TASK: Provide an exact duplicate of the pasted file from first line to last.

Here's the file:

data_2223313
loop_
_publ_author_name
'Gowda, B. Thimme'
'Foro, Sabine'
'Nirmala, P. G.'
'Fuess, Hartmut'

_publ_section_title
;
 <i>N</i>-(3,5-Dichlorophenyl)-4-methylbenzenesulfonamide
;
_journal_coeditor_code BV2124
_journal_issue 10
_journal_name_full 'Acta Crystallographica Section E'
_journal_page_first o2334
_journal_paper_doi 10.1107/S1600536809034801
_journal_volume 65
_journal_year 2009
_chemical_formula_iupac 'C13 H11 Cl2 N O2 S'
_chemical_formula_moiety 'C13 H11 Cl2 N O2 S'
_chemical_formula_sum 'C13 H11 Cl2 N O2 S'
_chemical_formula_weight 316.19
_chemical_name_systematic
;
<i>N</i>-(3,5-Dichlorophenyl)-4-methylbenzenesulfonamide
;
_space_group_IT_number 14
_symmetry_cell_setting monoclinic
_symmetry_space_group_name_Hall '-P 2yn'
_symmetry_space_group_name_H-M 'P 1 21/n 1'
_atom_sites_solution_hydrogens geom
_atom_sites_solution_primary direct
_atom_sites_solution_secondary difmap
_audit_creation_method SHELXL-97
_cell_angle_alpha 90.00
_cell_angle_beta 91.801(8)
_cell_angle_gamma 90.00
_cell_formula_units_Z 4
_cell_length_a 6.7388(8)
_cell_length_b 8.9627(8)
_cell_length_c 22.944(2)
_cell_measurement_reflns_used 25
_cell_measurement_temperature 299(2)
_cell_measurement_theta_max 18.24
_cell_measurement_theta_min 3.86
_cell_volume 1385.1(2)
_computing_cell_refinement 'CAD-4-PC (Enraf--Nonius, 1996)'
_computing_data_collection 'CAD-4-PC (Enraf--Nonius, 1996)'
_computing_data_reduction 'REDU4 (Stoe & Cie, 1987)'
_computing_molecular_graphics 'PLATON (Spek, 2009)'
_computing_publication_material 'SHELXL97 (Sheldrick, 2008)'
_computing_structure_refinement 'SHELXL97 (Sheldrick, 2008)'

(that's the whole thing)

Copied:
data_2223313
loop_
_publ_author_name
'Gowda, B. Thimme'
'Foro, Sabine'
'Nirmala, P. G.'
'Fuess, Hartmut'

_publ_section_title
;
 <i>N</i>-(3,5-Dichlorophenyl)-4-methylbenzenesulfonamide
;
_journal_coeditor_code BV2124
_journal_issue 10
_journal_name_full 'Acta Crystallographica Section E'
_journal_page_first o2334
_journal_paper_doi 10.1107/S1600536809034801
_journal_volume 65
_journal_year 2009
_chemical_formula_iupac 'C13 H11 Cl2 N O2 S'
_chemical_formula_moiety 'C13 H11 Cl2 N O2 S'
_chemical_formula_sum 'C13 H11 Cl2 N O2 S'
_chemical_formula_weight 316.19
_chemical_name_systematic
;
<i>N</i>-(3,5-Dichlorophenyl)-4-methylbenzenesulfonamide
;
_space_group_IT_number 14
_symmetry_cell_setting monoclinic
_symmetry_space_group_name_Hall '-P 2yn'
_symmetry_space_group_name_H-M 'P 1 21/n 1'
_atom_sites_solution_hydrogens geom
_atom_sites_solution_primary direct
_atom_sites_solution_secondary difmap
_audit_creation_method SHELXL-97
_cell_angle_alpha 90.00
_cell_angle_beta 91.801(8)
_cell_angle_gamma 90.00
_cell_formula_units_Z 4
_cell_length_a 6.7388(8)
_cell_length_b 8.9627(8)
_cell_length_c 22.944(2)
_cell_measurement_reflns_used 25
_cell_measurement_temperature 299(2)
_cell_measurement_theta_max 18.24
_cell_measurement_theta_min 3.86
_cell_volume 1385.1(2)
_computing_cell_refinement 'CAD-4-PC (Enraf--Nonius, 1996)'
_computing_data_collection 'CAD-4-PC (Enraf--Nonius, 1996)'
_computing_data_reduction 'REDU4 (Stoe & Cie, 1987)'
_computing_molecular_graphics 'PLATON (Spek, 2009)'
_computing_publication_material 'SHELXL97 (Sheldrick, 2008)'
_computing_structure_refinement 'SHELXL97 (Sheldrick, 2008)'